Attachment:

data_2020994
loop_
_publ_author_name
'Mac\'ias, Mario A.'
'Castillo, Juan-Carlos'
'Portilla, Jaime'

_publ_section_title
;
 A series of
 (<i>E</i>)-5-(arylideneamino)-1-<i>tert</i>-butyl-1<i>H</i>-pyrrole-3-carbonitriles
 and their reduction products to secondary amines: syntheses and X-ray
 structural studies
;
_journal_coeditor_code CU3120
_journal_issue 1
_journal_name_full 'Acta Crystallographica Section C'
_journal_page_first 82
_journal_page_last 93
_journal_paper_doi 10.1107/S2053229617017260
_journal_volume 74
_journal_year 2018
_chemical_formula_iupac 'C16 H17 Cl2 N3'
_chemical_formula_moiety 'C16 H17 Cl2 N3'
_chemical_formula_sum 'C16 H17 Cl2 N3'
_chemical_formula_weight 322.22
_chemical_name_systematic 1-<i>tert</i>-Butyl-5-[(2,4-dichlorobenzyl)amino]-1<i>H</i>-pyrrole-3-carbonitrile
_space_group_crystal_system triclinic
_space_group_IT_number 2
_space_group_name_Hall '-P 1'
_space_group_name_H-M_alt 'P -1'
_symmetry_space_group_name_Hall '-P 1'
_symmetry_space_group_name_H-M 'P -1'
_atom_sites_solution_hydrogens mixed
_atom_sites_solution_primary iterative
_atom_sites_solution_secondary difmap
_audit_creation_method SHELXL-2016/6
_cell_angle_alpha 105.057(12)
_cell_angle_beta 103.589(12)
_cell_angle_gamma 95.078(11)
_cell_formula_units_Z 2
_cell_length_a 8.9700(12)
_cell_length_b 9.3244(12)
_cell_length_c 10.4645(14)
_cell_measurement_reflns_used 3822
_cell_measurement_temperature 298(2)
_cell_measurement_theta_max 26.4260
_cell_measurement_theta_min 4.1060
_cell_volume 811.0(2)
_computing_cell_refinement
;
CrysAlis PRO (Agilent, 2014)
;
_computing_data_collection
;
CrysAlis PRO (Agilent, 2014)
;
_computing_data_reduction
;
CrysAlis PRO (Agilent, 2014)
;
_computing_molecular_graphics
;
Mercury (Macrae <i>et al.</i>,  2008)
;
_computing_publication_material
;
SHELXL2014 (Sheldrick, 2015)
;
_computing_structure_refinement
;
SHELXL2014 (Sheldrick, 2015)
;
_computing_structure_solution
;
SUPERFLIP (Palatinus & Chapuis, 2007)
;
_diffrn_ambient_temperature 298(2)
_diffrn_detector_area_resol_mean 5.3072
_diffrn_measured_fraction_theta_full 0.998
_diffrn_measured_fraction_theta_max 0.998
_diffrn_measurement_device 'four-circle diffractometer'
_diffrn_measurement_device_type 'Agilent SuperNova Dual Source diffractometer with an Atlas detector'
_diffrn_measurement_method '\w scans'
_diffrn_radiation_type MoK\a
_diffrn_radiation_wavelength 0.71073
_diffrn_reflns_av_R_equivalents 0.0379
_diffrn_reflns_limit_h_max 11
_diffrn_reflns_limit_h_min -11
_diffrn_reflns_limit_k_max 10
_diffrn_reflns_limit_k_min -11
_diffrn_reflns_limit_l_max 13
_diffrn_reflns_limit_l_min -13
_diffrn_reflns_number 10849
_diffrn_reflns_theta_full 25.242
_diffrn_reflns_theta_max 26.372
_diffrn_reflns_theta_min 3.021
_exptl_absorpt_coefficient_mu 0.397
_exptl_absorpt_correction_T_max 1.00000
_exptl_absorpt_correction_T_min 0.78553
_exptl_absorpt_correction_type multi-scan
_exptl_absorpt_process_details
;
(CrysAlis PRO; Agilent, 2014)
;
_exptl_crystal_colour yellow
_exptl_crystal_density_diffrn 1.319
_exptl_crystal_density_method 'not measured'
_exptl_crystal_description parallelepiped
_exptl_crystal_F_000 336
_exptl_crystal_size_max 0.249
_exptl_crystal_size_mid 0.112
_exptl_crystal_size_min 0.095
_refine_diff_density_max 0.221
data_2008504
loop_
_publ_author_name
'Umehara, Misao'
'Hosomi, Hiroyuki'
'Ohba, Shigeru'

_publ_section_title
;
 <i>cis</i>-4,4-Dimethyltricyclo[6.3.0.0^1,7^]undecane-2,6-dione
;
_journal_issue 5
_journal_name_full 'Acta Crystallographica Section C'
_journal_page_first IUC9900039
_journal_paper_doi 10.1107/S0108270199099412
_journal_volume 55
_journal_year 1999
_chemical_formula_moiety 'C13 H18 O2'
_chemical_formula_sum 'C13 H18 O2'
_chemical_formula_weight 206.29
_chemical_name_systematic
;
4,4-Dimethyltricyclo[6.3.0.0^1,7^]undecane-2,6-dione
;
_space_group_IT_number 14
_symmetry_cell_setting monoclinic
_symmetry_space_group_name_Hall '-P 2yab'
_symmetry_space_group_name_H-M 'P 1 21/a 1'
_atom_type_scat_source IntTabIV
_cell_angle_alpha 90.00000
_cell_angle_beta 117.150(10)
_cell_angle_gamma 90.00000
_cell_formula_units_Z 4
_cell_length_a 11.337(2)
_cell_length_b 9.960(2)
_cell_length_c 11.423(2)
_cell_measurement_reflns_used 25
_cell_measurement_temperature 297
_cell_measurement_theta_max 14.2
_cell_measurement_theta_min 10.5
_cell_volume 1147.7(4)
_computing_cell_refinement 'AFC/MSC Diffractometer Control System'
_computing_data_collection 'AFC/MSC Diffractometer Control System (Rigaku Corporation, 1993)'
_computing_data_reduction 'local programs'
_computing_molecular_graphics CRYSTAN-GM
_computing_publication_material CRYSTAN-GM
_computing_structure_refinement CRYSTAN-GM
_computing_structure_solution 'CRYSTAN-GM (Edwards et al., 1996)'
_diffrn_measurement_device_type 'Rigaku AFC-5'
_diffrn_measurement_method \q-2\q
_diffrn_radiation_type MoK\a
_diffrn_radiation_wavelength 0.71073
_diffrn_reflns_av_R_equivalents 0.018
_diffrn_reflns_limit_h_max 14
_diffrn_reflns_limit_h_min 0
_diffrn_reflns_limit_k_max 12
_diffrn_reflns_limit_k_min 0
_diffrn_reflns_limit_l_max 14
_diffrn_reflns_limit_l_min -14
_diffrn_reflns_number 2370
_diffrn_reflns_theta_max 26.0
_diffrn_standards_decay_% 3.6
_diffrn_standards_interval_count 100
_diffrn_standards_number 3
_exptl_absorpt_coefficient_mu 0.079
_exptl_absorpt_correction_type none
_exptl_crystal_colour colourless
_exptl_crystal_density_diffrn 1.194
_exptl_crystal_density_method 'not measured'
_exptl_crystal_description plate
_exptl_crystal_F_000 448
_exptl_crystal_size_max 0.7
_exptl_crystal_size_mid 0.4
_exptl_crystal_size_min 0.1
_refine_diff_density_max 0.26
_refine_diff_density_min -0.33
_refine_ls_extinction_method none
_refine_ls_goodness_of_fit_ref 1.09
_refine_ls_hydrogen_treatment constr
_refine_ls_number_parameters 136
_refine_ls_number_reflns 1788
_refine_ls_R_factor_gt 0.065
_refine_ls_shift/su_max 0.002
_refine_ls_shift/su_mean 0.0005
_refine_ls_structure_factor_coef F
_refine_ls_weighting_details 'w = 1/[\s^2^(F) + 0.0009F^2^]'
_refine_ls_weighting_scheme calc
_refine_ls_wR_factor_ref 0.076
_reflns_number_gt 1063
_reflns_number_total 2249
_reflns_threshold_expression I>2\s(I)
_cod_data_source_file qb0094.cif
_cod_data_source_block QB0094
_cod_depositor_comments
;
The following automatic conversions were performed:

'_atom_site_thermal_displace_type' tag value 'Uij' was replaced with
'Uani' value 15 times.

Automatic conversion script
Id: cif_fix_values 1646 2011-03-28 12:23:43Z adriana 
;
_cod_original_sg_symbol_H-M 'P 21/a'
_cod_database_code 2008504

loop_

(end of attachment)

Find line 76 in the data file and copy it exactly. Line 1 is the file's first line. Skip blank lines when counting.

;